Legislative Halftime Report
With eight weeks down and eight weeks to go in the 2017 session, Colorado legislators have advanced several bipartisan measures that will make a positive difference to low-income Coloradans. While some CCLP-backed legislation did not make the final cut, we’re still working with lawmakers to develop other big proposals this session.
First, the good news: So far, four bills led by CCLP have gained support from both sides of the aisle. One of our measures, House Bill 1143, is heading to the Governor’s desk after sailing through the House and the Senate without a single “no” vote. The legislation would direct the state to audit Medicaid communications with clients. These audits would review Medicaid notices for legal sufficiency, clarity and accuracy. Audit findings, conclusions and recommendations will be presented to legislative committees, which can then consider whether the results warrant further reforms.
HB 1143 is part of a package intended to address shortcomings in client correspondence and notifications when Medicaid health care and essential services are about to be changed or terminated. The package, which also includes HB 1126 and Senate Bill 121,was drafted by CCLP and the Colorado Cross-Disability Coalition during last summer’s Interim Committee on Medicaid Client Correspondence. HB 1126 would ensure that an administrative law judge reviews the sufficiency of Medicaid termination notices at the beginning of an appeal hearing. SB 121 requires the Colorado Department of Health Care Policy and Financing to engage in a process to improve Medicaid client communications – including client letters and notices – that deny, reduce, suspend or terminate Medicaid benefits.
Another CCLP-backed bill, HB 1002, cleared its first House committee on a 12-1 vote. Sponsored by Rep. Brittany Pettersen, D-Lakewood, the legislation would continue for three more income tax years the child care tax credit for workers earning less than $25,000. Learn more about HB 1002 in this CCLP fact sheet.
Now, a little bad news: Some legislation that will roll back progress for mid- to low-income Coloradans is still alive and kicking. SB 3 would repeal Colorado’s health insurance exchange, Connect for Health Colorado, a critical conduit for affordable health coverage under the Affordable Care Act. The bill cleared its first hurdle in a Senate committee.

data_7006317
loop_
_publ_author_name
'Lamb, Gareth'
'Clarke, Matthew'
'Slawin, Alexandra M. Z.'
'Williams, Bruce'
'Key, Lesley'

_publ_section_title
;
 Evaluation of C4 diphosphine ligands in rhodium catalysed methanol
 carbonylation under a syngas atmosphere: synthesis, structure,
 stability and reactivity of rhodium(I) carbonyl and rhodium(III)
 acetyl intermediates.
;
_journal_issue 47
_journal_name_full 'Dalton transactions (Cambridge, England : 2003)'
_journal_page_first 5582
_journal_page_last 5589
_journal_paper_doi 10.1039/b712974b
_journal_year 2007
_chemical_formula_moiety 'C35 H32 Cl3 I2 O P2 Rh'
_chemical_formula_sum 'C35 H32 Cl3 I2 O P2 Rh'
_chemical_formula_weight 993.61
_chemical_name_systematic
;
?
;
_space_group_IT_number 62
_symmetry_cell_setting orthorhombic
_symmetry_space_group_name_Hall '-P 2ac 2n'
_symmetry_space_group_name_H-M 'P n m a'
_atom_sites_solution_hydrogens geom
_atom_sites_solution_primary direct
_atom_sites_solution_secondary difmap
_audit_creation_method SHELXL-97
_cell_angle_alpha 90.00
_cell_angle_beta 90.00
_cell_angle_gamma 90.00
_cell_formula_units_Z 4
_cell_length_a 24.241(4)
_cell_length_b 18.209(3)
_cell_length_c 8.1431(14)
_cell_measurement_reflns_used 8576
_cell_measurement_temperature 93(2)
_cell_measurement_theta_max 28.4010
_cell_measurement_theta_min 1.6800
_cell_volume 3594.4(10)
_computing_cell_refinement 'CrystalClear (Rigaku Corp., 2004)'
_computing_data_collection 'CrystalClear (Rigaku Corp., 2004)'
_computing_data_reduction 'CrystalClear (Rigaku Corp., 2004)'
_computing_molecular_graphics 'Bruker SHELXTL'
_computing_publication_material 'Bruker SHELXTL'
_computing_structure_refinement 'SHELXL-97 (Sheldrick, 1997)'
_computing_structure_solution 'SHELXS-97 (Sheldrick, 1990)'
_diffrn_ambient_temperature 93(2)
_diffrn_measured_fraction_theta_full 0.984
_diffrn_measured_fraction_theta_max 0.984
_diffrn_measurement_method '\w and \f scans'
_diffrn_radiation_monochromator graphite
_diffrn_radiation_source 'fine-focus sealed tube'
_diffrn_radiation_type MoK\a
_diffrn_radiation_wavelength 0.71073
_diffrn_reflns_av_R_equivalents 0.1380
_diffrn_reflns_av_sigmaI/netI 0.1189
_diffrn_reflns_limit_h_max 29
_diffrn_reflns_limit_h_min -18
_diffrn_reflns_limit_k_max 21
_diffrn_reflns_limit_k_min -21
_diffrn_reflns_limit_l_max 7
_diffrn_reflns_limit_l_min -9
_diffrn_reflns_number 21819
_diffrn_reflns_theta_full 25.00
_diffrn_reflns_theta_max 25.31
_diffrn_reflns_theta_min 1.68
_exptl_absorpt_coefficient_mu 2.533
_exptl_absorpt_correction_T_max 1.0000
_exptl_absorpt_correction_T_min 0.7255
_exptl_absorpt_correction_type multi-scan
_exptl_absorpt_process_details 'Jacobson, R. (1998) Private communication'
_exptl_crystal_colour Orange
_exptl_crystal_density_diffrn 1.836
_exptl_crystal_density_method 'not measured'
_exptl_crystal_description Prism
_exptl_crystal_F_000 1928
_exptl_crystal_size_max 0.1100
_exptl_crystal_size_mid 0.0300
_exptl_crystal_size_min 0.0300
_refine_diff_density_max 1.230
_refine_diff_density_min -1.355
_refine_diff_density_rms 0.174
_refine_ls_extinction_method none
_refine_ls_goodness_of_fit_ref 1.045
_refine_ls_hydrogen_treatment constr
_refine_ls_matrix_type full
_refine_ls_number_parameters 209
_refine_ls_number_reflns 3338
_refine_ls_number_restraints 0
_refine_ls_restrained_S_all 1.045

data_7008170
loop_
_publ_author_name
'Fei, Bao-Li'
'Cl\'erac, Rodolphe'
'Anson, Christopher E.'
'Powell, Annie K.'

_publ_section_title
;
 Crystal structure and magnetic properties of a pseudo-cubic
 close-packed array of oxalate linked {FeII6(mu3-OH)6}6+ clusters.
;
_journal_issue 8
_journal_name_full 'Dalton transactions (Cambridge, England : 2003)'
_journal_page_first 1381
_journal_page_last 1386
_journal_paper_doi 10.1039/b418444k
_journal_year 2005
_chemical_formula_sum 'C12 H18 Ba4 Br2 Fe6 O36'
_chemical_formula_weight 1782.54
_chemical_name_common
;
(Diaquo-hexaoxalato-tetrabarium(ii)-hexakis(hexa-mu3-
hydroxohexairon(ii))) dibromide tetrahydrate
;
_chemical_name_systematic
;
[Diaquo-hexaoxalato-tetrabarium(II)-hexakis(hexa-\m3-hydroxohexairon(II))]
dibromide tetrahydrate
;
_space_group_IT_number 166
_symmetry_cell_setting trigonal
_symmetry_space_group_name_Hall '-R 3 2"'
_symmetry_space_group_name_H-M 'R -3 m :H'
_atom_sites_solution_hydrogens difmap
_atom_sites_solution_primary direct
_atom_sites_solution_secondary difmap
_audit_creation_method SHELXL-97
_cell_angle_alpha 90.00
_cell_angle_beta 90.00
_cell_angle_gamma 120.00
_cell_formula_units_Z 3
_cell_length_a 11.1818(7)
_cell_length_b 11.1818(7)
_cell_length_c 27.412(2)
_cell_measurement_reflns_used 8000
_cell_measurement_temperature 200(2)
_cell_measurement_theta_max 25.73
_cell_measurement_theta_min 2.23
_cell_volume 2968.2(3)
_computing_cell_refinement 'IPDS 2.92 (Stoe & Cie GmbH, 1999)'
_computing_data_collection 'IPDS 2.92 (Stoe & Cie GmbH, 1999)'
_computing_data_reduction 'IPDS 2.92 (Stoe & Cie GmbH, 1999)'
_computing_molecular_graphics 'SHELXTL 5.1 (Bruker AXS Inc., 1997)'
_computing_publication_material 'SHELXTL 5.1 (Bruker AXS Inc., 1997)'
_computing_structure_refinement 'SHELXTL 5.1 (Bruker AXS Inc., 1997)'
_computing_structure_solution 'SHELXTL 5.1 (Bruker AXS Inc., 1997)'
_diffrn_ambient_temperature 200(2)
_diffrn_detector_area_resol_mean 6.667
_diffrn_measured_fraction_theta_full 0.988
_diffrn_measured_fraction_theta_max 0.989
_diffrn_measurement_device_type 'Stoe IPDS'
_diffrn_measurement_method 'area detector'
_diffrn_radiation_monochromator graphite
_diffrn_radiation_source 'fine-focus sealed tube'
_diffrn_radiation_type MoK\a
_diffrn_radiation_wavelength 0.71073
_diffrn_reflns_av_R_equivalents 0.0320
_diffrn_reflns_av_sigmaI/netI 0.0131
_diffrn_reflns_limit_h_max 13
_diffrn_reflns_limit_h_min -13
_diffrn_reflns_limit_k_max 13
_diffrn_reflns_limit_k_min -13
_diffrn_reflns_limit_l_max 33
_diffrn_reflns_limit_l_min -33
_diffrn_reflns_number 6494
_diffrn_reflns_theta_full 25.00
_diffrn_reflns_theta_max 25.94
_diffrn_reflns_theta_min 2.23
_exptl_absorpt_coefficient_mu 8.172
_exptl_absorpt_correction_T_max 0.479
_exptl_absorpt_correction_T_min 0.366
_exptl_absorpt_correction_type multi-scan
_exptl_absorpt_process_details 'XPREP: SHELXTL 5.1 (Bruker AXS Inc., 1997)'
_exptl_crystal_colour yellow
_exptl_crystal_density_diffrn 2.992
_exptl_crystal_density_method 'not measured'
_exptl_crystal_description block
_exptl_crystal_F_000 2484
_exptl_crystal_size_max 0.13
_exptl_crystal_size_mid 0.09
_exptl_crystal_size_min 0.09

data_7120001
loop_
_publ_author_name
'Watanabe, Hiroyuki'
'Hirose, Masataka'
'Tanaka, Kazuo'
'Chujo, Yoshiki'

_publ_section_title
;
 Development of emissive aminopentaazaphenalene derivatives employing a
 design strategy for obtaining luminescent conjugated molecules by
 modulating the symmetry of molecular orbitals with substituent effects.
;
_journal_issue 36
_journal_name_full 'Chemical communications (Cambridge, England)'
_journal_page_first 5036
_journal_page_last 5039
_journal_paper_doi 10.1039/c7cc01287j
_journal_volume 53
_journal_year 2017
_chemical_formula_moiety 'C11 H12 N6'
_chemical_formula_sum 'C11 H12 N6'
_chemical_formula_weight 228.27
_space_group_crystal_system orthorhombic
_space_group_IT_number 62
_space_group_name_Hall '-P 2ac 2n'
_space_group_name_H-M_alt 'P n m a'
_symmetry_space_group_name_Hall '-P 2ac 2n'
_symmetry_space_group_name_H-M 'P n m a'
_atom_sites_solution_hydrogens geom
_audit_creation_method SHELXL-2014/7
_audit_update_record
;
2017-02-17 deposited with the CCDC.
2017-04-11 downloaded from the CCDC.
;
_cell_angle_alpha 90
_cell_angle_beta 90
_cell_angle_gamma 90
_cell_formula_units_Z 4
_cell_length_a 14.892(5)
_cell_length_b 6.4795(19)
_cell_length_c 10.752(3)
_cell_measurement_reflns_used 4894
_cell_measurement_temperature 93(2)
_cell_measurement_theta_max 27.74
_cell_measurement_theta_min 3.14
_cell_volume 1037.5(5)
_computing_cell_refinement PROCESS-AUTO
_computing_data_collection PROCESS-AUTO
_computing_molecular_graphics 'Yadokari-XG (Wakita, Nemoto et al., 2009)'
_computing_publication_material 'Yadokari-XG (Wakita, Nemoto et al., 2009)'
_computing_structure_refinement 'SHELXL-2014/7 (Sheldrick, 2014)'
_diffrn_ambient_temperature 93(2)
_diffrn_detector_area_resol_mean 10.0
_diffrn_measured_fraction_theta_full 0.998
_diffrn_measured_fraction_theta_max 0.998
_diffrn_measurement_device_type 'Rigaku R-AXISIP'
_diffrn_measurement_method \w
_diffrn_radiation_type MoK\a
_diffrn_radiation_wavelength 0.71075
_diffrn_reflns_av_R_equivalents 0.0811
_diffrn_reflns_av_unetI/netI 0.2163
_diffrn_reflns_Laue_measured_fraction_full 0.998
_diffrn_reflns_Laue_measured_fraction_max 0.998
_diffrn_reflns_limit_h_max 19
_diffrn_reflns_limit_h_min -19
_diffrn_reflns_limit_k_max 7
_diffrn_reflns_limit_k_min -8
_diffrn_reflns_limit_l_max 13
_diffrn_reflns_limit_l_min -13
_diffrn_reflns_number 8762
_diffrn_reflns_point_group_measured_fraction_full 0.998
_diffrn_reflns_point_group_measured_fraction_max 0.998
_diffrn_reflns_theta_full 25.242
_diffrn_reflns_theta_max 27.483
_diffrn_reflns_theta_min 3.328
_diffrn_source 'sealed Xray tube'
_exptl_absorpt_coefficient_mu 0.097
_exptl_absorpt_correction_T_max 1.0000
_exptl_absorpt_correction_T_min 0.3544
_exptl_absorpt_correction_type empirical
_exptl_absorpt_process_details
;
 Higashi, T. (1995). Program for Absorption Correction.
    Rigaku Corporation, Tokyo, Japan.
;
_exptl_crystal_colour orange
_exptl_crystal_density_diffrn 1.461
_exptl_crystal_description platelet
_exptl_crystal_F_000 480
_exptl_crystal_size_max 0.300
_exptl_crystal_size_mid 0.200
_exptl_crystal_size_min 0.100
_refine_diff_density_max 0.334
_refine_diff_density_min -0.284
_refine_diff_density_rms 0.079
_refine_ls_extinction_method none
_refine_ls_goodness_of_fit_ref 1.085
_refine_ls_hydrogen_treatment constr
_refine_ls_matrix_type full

Two other bills that CCLP strongly supported met an early demise this session: SB 118, developed by Colorado Skills2Compete and CCLP, would have made it easier for students to make wise investments by requiring private occupational schools to provide info about education outcomes. SB 98 which CCLP strongly supported, would have allowed residents to have an opportunity to purchase manufactured housing communities, while giving landowners tax incentives for entering into such deals. Regardless of these defeats, CCLP will continue to explore ways to make private occupational schools more transparent for consumers as well as policy remedies to preserve manufactured housing communities.
Over the next few weeks, CCLP will lead a measure that would extend the notification period for tenants without a lease to vacate their residences. In addition, CCLP is running legislation to address a persistent barrier to employment by prohibiting most employers from asking about past criminal records on preliminary job applications.
As with any session, things promise to get interesting over the next couple of months. Expect sharp divisions between lawmakers over HB 1187, which would let voters decide if they want to change the methodology for computing state revenues cap so that the state could more adequately meet the needs of its residents.
Also, keep an eye on a potential showdown over HB 1242, a bipartisan effort to use a mix of existing revenue and a sales-tax increase to fund and fix Colorado’s deteriorating transportation infrastructure. Although CCLP has not taken a position on this bill, we’ll need to consider whether there are genuine benefits for people who rely on public transportation that would offset the increase in the regressive sales tax.
– By Bob Mook